A380 Produktionsstopp

The end for the A380. 5 reasons.

Esther Nestle
3 pictures
4 minutes

Once celebrated king of the skies

As the king of the skies, the A380 was supposed to revolutionize aviation. Accordingly, much euphoria accompanied the giant in its early days. New York, Tokyo, London, Dubai – Airbus took its A380 to the world’s biggest aviation hubs to ensure that passenger numbers would continue to increase.

At first, the plan seemed to work. Passengers were thrilled, and to this day people rave about a unique sense of flight, of calmness felt in the air, even in turbulent weather. People recall the high level of comfort and the generous seats. Passengers loved the A380 double-decker, but nevertheless, the multi-billion-dollar prestige project was stopped. The first Airbus euphoria landed with a bump on the hard ground of facts.

The heyday has long been history

Fatal miscalculation

There were five main reasons that led the King of the Skies to fall:

  1. Aviation has moved in a different direction than expected by Airbus. It’s not all about flying from hub to hub. It’s not all about London to New York, Tokyo to Dubai. Business travellers, in particular, prefer direct flights to second-tier airports and are more inclined to buy more expensive tickets to save time.
  2. Smaller machines such as the A350 or the Boeing 787 are technically as good as their big brother at safely completing long-distance flights. Working in compliance with all modern safety standards, the smaller planes are noticeably more profitable than the kerosene-hungry A380 giant, see point 5.
  3. The A380 cannot land at all airports. Sadly, the Titan, whose wings could easily take 100 parked cars, is simply oversized.
  4. Consequently, there are no downstream airlines and no secondary markets on which the oversized giant could be bought. The fact is, there is no demand for used A380 machines as there is for other aircraft. Although an A380 could easily make 20,000 starts and landings, it will disappear from the scene much faster than other (large-capacity) aircraft, whose lives are still far from being exhausted thanks to a flourishing secondary market.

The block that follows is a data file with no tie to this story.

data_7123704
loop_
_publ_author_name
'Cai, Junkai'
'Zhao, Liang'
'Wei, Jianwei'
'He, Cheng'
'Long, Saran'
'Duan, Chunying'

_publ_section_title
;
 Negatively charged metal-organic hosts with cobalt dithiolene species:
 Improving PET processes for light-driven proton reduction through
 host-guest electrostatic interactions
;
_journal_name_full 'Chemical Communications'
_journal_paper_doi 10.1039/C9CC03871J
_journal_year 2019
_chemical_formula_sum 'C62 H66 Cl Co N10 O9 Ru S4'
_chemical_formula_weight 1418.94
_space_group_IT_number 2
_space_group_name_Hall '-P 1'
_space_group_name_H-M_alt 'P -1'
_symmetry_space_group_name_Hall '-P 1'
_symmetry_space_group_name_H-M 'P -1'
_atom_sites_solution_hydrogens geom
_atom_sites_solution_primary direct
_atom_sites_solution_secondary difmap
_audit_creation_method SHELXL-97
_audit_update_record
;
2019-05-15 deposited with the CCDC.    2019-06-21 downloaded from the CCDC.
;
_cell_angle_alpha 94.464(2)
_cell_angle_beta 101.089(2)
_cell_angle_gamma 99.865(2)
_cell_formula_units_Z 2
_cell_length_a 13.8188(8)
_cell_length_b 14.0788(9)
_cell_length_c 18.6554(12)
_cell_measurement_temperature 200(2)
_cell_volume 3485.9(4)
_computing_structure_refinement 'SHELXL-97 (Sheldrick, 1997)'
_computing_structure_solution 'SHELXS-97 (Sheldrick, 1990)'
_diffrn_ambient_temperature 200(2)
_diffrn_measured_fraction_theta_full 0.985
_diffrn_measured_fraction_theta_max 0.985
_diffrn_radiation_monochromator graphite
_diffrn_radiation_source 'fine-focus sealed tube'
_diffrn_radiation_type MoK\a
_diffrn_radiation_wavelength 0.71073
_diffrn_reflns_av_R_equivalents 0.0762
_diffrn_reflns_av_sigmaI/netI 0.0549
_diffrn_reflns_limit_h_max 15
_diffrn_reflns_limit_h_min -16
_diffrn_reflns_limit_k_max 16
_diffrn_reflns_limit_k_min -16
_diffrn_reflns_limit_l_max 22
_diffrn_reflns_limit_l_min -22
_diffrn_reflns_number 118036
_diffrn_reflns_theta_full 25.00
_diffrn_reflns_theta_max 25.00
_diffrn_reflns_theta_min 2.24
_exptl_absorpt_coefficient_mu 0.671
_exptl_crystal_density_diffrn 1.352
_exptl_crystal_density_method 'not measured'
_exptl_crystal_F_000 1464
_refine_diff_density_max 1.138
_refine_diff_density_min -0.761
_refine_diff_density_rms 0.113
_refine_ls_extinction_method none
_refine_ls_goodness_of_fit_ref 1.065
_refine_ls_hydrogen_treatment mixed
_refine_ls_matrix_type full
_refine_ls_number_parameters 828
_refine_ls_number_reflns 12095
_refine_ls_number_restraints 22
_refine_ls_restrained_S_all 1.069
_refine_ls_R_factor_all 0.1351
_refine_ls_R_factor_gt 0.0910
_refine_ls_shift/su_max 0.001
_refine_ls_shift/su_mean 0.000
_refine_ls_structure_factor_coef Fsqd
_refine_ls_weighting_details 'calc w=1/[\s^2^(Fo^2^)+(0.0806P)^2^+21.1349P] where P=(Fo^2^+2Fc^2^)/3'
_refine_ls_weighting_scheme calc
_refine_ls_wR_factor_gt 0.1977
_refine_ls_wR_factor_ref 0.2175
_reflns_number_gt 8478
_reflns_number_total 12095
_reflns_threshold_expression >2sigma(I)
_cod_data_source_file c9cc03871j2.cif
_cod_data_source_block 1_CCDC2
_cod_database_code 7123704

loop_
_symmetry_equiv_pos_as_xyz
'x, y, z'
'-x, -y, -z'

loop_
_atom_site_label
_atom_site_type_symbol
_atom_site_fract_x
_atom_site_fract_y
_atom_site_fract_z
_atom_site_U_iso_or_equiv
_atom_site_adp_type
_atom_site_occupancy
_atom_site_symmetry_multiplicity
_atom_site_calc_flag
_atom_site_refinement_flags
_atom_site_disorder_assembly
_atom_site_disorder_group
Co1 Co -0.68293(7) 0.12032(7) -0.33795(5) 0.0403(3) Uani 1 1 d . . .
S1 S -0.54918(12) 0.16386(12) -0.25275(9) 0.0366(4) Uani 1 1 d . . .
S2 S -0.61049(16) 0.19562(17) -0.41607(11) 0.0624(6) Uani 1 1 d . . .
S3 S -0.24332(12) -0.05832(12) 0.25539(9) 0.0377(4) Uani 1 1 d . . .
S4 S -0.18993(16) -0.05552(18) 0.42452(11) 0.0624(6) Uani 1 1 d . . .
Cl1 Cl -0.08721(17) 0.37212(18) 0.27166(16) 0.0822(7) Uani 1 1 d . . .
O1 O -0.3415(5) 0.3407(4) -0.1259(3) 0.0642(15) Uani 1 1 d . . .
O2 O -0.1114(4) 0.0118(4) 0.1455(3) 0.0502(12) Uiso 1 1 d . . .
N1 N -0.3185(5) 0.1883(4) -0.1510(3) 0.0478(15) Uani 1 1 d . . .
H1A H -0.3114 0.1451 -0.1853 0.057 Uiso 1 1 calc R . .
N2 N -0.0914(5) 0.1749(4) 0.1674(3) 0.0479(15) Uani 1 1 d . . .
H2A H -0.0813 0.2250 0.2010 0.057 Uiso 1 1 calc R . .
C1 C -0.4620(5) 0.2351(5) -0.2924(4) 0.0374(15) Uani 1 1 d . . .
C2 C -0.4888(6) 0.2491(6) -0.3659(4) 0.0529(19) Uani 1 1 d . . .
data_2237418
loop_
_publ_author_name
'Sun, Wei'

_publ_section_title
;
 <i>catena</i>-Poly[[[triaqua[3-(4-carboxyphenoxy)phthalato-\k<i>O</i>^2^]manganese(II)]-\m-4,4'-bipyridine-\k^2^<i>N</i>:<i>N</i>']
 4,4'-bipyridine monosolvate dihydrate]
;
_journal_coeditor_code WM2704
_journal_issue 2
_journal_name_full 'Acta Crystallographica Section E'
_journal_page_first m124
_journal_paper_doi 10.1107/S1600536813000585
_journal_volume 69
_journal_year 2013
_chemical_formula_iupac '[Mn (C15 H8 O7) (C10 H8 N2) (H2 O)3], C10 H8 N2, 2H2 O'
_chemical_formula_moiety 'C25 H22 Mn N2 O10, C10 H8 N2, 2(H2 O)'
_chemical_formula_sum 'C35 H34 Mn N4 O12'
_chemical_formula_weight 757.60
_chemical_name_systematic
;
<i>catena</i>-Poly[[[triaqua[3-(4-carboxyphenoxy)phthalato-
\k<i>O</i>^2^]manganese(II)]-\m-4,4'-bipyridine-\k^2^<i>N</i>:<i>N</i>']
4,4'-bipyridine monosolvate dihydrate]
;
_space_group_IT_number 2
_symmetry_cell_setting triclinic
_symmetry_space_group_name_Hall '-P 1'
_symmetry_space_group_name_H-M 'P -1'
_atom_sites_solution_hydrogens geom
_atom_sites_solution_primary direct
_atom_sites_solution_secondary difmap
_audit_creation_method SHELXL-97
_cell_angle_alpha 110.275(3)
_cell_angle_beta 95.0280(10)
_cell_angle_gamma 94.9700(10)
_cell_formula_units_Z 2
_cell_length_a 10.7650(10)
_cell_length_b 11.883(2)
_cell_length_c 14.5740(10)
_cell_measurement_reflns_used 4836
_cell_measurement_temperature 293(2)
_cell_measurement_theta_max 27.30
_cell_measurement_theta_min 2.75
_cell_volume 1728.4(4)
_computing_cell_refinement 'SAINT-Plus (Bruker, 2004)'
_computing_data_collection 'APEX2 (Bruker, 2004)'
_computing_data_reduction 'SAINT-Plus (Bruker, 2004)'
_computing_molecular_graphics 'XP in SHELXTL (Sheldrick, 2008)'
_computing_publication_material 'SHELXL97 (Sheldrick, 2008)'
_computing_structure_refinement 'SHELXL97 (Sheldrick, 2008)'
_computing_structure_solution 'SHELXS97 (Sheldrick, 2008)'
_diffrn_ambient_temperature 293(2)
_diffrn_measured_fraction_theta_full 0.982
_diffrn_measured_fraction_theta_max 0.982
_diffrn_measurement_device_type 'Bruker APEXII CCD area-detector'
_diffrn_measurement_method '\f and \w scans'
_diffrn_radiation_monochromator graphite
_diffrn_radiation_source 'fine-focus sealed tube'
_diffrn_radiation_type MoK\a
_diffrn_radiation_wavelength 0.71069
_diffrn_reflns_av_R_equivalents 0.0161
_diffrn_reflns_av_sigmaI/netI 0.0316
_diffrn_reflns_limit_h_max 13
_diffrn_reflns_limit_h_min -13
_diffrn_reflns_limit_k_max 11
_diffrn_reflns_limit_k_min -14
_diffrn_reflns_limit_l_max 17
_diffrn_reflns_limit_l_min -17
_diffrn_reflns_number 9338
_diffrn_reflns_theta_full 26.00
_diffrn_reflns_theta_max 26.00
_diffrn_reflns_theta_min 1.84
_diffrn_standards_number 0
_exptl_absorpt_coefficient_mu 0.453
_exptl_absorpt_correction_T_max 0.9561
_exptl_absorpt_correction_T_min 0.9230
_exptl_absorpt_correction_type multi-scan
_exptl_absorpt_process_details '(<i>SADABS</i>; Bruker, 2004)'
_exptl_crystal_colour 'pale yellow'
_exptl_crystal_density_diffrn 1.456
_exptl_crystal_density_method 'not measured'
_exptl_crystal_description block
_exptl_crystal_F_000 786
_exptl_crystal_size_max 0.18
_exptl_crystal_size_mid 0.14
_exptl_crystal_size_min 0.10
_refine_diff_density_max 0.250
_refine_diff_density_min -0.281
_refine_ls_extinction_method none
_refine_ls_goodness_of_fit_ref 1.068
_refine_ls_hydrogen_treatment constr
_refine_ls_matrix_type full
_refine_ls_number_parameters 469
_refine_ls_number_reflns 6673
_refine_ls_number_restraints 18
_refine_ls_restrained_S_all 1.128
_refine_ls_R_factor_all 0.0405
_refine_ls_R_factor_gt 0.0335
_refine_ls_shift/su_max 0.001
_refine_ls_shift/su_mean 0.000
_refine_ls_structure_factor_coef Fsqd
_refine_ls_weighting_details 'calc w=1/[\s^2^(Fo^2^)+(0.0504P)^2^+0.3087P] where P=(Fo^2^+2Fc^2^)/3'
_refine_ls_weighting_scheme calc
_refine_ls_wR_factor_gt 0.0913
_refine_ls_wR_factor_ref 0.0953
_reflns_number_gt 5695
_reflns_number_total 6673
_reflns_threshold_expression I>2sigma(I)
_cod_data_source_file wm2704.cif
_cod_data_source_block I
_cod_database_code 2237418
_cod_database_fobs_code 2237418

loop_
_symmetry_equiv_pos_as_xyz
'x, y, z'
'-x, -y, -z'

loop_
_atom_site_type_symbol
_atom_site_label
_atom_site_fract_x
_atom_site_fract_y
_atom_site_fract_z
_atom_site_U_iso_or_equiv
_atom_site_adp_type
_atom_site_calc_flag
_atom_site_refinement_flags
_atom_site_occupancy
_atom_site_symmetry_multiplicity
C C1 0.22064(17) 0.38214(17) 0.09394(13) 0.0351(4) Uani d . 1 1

5. At 73 meters in length, 24 meters in height and 560 tons take-off weight, the A380 is extremely long, wide and heavy. Correspondingly, the hungry giant swallows lots of kerosene. By comparison, the new-generation widebody aircraft (most notably the Boeing 787 and A350) are up to 15 percent cheaper per seat per kilometre.

So why should airlines still take the tedious A380 into their fleets? There is no reason, at least no rational reason.

The time of the large four-engine aircraft such as Boeing 747 and A380 is simply over, because the smaller aircraft – Boeing 777 and now also Airbus A350 – are so much better.

Aviation expert Heinrich Grossbongardt in an interview with ZDF.

For many aviation fans, however, yesterday was a sad day. But the fascination remains. And it will still take a few years for the last A380 to disappear from the air forever. That’s enough time to fly around the world with the King of the Skies, and perhaps for the last time revel in the extra space and enjoy the extra comfort. The fate of the A380 is sealed. But the last curtain has not yet fallen.

by Esther Nestle

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